Re: "ch" as in yecch

From: Mark E. Davis (
Date: Sat Oct 23 1999 - 17:16:32 EDT

You raise a very good point.

What we use in ICU and in Java is a BreakIterator, that gives you 'character' boundaries (you can also
choose word, line and sentence boundaries). Cursor movement is one area where character boundaries are
useful; searching is another (if a search matches, you want to ensure that the boundaries of the match are
character boundaries.

You use getCharacterInstance(Locale) to get the iterator; it will then give you boundaries on text. The
character properties of the whole are extrapolated from the first code point.

The Java interface is at:

The ICU C++ interface is at

It also has the overall documentation.

The ICU C interface is in separate routines all starting with "ubrk_", e.g. to open, iterate, and close you
would use the following:

For random access, you use:, or


Tex Texin wrote:

> Dear Uni-people,
> I am of course a supporter and a benefiter of Unicode
> and its many improvements over legacy encodings. As an application
> implementer, and not a linguist, typographer, or nationalist (IE
> not favoring one language or politics over another),
> I look to Unicode to provide me with standardization so I can
> provide world-wide plain-text support. I like that Unicode
> defines algorithms for bidirectional support, character properties
> and the like, and I am no longer in the business of researching
> both code pages and the algorithms for using those code pages.
> (Well, I do a lot less of it now anyway. ;-) )
> As a software designer, I need to understand and rely on some
> basic principles. For example, I have to have a GetNextCharacter
> routine. This list can go on and on (and on...) about abstract
> characters, versus letters, versus graphemes, but I need to
> implement something close to what a user expects, (or what I can
> teach them to work with) and to have
> an element, or basic unit, that I can manipulate and design to use
> in my software.
> I can work with 16-bit units as Unicode defines them, and I can
> program to either provide users with behaviors based on these
> units (e.g. cursor-right moves through each unit, i.e. through
> each diacritic, tone mark, etc.) or I can
> provide users with a more complete element that users traditionally
> think of as a character (e.g. cursor-right moves to the next letter).
> However, Unicode does not prescribe how I recognize or work with
> with elements like "ch". As an implementer, I thought GetNextCharacter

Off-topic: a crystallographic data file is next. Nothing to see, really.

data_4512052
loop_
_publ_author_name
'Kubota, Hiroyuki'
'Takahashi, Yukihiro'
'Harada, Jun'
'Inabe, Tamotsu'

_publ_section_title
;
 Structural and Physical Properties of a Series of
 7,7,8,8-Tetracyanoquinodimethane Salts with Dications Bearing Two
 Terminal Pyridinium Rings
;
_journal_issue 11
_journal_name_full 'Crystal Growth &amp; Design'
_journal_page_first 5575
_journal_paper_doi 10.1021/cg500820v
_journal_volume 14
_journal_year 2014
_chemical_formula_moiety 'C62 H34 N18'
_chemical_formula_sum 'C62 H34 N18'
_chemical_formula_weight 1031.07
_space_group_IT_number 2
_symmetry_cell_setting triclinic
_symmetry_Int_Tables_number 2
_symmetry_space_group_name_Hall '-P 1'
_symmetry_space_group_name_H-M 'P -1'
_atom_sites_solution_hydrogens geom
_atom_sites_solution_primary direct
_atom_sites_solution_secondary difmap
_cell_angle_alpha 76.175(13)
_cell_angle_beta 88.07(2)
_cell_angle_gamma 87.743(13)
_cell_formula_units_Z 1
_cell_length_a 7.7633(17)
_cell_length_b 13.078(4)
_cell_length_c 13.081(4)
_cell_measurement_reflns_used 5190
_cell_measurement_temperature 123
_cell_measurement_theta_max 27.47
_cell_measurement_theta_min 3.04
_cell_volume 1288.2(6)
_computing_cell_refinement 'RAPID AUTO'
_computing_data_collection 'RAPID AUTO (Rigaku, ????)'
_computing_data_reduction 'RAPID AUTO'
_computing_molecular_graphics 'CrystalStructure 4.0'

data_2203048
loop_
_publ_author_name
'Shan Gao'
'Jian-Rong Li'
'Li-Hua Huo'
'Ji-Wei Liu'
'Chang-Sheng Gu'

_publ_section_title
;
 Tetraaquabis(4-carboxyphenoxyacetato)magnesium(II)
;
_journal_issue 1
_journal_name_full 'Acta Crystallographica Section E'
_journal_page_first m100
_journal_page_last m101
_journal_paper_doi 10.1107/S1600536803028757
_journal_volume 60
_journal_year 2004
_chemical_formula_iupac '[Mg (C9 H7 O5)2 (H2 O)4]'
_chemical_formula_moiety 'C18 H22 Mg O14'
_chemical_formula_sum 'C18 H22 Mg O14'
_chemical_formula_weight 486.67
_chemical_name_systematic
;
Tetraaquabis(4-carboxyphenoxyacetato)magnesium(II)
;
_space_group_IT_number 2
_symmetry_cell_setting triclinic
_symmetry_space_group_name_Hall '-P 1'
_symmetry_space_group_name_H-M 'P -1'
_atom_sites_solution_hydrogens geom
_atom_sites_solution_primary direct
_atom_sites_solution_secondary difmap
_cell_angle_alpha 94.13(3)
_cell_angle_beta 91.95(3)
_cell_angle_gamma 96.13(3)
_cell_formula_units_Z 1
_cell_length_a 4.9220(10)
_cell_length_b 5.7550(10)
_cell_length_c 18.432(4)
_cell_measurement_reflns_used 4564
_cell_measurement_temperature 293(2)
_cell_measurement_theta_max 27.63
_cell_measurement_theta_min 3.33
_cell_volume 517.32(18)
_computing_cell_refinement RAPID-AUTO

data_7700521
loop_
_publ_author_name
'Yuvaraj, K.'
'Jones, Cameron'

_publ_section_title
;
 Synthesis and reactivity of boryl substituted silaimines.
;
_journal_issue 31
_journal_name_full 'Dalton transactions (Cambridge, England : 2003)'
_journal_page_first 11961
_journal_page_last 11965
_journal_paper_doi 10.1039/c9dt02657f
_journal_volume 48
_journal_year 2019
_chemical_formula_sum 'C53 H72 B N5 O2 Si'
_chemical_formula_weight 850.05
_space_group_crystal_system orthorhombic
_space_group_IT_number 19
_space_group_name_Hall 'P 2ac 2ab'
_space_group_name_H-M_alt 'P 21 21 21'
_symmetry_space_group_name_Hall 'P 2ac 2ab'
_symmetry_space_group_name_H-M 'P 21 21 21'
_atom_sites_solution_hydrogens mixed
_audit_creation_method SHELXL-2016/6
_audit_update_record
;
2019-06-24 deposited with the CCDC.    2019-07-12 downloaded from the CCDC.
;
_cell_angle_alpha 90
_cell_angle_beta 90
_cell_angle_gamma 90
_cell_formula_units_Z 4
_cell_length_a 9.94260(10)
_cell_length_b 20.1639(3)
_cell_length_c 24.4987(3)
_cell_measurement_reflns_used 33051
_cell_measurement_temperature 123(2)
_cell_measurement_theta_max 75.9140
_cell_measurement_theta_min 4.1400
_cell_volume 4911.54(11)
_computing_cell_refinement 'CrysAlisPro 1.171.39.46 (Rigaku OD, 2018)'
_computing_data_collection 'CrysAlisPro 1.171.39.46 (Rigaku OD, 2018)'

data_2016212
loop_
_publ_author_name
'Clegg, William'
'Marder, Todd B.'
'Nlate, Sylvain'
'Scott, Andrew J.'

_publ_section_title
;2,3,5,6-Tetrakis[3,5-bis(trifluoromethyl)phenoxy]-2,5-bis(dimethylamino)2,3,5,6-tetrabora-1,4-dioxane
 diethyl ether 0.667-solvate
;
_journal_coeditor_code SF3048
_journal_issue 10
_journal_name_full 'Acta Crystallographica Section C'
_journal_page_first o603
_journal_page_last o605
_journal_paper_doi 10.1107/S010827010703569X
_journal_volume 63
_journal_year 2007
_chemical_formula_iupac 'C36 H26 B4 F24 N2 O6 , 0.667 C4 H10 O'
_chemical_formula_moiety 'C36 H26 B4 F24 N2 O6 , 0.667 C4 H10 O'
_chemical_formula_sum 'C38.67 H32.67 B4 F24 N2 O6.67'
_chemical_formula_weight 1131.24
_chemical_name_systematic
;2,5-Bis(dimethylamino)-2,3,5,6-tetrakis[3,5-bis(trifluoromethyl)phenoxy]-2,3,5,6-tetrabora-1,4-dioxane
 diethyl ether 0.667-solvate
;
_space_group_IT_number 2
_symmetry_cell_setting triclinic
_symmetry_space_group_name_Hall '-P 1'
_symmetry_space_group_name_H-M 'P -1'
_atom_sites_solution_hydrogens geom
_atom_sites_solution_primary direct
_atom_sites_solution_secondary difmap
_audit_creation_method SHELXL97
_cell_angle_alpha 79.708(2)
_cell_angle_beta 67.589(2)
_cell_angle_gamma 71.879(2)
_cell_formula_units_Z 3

> would look for a 16-bit abstract character (or multi-16-bit
> surrogate) followed by some non-spacing elements. Apparently, this
> is not sufficient.
> I also thought I could look up properties of "characters" but I
> don't know where to look up the properties of "ch".
> I imagine some of these "multi-non-spacing character" elements,
> will cause me to redesign my approach to bidi as well.
> Although I recognize the many benefits of Unicode, if I cannot
> understand how to reliably implement GetNextCharacter, and have
> a property table for these "multi-non-spacing character" elements,
> then many current designs for Unicode applications are now inadequate.
> For developers, the greatest benefit of Unicode was it provided
> standardization for the basic character element.
> I suddenly feel thrown back into the multi-codepage
> quagmire of researching researching, researching, and probably
> continually revamping and re-generalizing my software to accomodate
> new character types as I uncover them.
> I believe I do understand the rationales offered for why "ch"
> should not be a character. I would rather the onus be shifted to
> input methods and legacy conversion programs to determine whether
> "ch" should be encoded as a single element or not, rather than
> having all remaining software be continually analyzing this.
> I would not like for this note to kick off a repetition of everything
> that has already been said many times. Perhaps it is inevitable.
> I would really like a clear definition for knowing how many bytes
> or 16-bit words to read to get to the end of the current "letter",
> and how to look up the properties of that letter, its case, etc.
> These are the basic elements I need to use in my software.
> The algorithms for doing this, should be able to support Slovak and
> other languages in a uniform way.
> tex
> --
> Progress Software: The #1 Embedded Database
> -------------------------------------------------------------------------------------------------------
> Tex Texin Director, International Products
> Progress Software Corp. Voice: +1-781-280-4271
> 14 Oak Park Fax: +1-781-280-4949
> Bedford, MA 01730 USA
> -------------------------------------------------------------------------------------------------------

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